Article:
“Whenever you stop on the prairie to lunch or camp, and gaze around, there is a picture such as poet and painter never succeeded in transferring to book or canvas. [We] ought to have saved a Park in Kansas, ten thousand acres broad-the prairie as it came from the hand of God, not a foot or an inch desecrated by “improvements” and “cultivation.” It is only a memory now.” -- D.W. Wilder, editor of the Hiawatha World, Kansas, 1884
Welcome to one of the most magical places on earth, America's Tallgrass Prairie National Preserve, established November 12, 1996. This magnificent "sea of grass" once covered almost one third of North America. This landscape of subtle beauty was named “prairie” - the French word for “meadow.” At this moment, you sit in the heart of one of the most remarkable stretches - a unique place that is being preserved by those who have banded together in their love of the prairie, setting aside a place for all to enjoy, a jewel in our National Park system.
Tallgrass Prairie National Preserve: Once an Inland Sea Over 250 million years ago this area was covered by a vast inland sea that left behind sediment and sea creatures to form layers of limestone, shale, and flint. The Flint Hills are the result of differential erosion. This process eroded away the softer shales and limestones, leaving behind the hardened flint and eroded shelves. These layers of flint and limestone enabled natural springs to form, which provide entire aquatic habitats, home to crayfish, turtles, frogs, and fish. Three types of grasslands occur in North America, ''tallgrass, mixed grass, and short grass prairie", each dependent on a specific amount of rainfall; the four main grass species - big and little bluestem, switchgrass, and Indian grass, provide a nurturing habitat for hundreds of prairie animals. There are magnificent stands of wildflowers - with different ones brightening the prairie every few weeks throughout the growing season. In the rich bottomland the grasses grow taller, where the deposited soils are deeper and more fertile and hold more rain runoff. What has made the tallgrass prairie truly thrive for thousands of years are two surprising factors: Fire ... and grazing. Nature allows tall grasses to grow to several feet high. Fire reduces shrub and tree encroachment, inhibits exotic plant species, and removes dead plant growth. This "thatch" blocks sunlight from reaching the soil - choking off new plants. Nature's solution for this dilemma is fire. Throughout the tallgrass prairie's history, lightning would strike the dead undergrowth and start a fire. These fires would race unchecked across the prairie for hundreds of miles, until they came to a river wide enough to stop them. What was left behind looked likethe surface of the moon with the limestone against the blackened prairie.
Plains Indians and the Prairie Long before the settlers came to the prairie, it was home and hunting grounds for numerous Plains Indians -Wichita, Osage, Pawnee, and the Kansa. The word "Kansa" has been translated to mean "people of the southwind". The value of bison to the Plains Indians is well documented. This magnificent animal provided food, shelter, weapons, tools, medicine, and figured prominently in ceremonial life. American Indians knew the potential of these grasslands and were “managing” the grasslands using fire, or "red buffalo" to attract bison. They watched as the bison herds sought out the fresh new shoots in the recently burned areas. Fire also improves plant palatability to grazers. Large grazers of the past included bison, elk, and pronghorn.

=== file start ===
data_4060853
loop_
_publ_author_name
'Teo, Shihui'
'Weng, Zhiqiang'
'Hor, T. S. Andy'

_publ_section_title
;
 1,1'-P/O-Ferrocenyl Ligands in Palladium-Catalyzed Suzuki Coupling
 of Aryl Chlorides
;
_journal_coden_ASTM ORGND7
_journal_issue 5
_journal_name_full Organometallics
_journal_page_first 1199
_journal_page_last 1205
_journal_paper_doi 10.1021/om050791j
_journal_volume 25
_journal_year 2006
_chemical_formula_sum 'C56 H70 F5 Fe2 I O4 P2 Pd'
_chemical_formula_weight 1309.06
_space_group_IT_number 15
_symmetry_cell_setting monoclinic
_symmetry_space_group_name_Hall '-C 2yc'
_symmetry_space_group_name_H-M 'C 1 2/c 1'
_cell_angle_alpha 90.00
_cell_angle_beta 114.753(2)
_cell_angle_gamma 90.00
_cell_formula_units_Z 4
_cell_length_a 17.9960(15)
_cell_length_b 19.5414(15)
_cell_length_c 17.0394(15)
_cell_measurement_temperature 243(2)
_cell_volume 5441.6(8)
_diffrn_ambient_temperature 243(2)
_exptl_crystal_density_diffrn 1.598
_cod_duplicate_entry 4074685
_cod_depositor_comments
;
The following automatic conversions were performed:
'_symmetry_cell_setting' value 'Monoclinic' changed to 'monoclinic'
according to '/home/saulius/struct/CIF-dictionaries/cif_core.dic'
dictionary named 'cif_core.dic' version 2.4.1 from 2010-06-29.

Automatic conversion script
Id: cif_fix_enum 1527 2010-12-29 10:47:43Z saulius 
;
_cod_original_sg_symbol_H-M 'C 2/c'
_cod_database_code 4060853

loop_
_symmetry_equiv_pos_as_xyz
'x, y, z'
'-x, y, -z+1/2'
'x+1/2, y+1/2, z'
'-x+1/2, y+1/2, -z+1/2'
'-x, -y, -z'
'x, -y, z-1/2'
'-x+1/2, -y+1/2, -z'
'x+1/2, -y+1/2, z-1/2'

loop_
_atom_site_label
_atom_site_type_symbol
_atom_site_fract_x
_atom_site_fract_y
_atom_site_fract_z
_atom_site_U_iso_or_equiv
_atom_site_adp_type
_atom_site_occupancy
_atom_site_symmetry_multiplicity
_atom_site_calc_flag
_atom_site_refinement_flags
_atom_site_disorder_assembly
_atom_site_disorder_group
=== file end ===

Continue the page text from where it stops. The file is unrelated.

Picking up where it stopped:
A Young America Moves West In 1806 Zebulon Pike and his party camped on the east bank of the Cottonwood River, below Florence, Kansas close to the preserve. He unknowingly named this area through a journal entry: "Commenced our march at seven o'clock. Passed very ruff flint hills. My feet blistered and very sore. I stood on a hill, and in one view below me saw buffalo, elk, deer, and panthers." Once considered the "Great American Desert" early explorers and traders rushed through the prairie's vast reaches for the rich soils of Oregon or even richer gold fields of California. Eventually however, this prairie land was found to be rich with nutrients and suitable for farming. Sodbuster plows tilled the North American tallgrass prairie and within a generation these vast grasslands began to disappear. Today, less than 4 % remains - mostly here in the Flint Hills of Kansas. As the westward settlers expanded into Kansas, peace officers and plowshares began to tame the "wild" west. With the vanishing bison, also came the end of nomadic tribes as they were removed to reservations and the land was settled, primarily by Euro-Americans. Not long after settlement people realized the grazing potential of the Flint Hills. The land was quickly purchased and fenced, thus ending the open range.